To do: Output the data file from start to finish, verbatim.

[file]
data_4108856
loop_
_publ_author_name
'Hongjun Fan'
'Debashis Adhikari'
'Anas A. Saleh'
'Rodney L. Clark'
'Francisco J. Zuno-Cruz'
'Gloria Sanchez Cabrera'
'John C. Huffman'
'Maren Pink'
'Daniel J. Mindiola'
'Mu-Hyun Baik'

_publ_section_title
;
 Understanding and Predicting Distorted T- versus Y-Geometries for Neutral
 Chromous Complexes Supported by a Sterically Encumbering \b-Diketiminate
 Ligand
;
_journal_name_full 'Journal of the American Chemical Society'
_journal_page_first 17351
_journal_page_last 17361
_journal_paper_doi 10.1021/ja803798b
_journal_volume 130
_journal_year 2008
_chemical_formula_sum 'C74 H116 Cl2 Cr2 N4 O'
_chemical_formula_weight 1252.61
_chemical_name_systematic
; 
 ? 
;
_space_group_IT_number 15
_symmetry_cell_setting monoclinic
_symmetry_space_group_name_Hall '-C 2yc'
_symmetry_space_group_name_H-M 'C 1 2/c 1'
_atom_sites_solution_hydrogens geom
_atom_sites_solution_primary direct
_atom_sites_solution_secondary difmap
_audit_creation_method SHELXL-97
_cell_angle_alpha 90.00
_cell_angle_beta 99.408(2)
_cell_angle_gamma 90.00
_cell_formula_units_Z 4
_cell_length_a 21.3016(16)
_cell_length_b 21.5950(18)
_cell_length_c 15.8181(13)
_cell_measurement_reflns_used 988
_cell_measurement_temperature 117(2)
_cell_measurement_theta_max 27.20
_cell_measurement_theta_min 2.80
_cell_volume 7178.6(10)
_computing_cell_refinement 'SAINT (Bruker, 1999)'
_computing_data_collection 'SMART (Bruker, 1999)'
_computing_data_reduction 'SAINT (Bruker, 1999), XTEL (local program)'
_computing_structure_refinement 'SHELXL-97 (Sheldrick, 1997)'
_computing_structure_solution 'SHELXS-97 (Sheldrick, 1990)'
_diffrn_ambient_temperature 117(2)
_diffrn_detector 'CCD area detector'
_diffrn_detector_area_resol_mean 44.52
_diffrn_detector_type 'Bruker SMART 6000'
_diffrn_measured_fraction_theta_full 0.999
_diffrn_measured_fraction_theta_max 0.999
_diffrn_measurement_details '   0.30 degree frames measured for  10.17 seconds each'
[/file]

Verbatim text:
data_4108856
loop_
_publ_author_name
'Hongjun Fan'
'Debashis Adhikari'
'Anas A. Saleh'
'Rodney L. Clark'
'Francisco J. Zuno-Cruz'
'Gloria Sanchez Cabrera'
'John C. Huffman'
'Maren Pink'
'Daniel J. Mindiola'
'Mu-Hyun Baik'

_publ_section_title
;
 Understanding and Predicting Distorted T- versus Y-Geometries for Neutral
 Chromous Complexes Supported by a Sterically Encumbering \b-Diketiminate
 Ligand
;
_journal_name_full 'Journal of the American Chemical Society'
_journal_page_first 17351
_journal_page_last 17361
_journal_paper_doi 10.1021/ja803798b
_journal_volume 130
_journal_year 2008
_chemical_formula_sum 'C74 H116 Cl2 Cr2 N4 O'
_chemical_formula_weight 1252.61
_chemical_name_systematic
; 
 ? 
;
_space_group_IT_number 15
_symmetry_cell_setting monoclinic
_symmetry_space_group_name_Hall '-C 2yc'
_symmetry_space_group_name_H-M 'C 1 2/c 1'
_atom_sites_solution_hydrogens geom
_atom_sites_solution_primary direct
_atom_sites_solution_secondary difmap
_audit_creation_method SHELXL-97
_cell_angle_alpha 90.00
_cell_angle_beta 99.408(2)
_cell_angle_gamma 90.00
_cell_formula_units_Z 4
_cell_length_a 21.3016(16)
_cell_length_b 21.5950(18)
_cell_length_c 15.8181(13)
_cell_measurement_reflns_used 988
_cell_measurement_temperature 117(2)
_cell_measurement_theta_max 27.20
_cell_measurement_theta_min 2.80
_cell_volume 7178.6(10)
_computing_cell_refinement 'SAINT (Bruker, 1999)'
_computing_data_collection 'SMART (Bruker, 1999)'
_computing_data_reduction 'SAINT (Bruker, 1999), XTEL (local program)'
_computing_structure_refinement 'SHELXL-97 (Sheldrick, 1997)'
_computing_structure_solution 'SHELXS-97 (Sheldrick, 1990)'
_diffrn_ambient_temperature 117(2)
_diffrn_detector 'CCD area detector'
_diffrn_detector_area_resol_mean 44.52
_diffrn_detector_type 'Bruker SMART 6000'
_diffrn_measured_fraction_theta_full 0.999
_diffrn_measured_fraction_theta_max 0.999
_diffrn_measurement_details '   0.30 degree frames measured for  10.17 seconds each'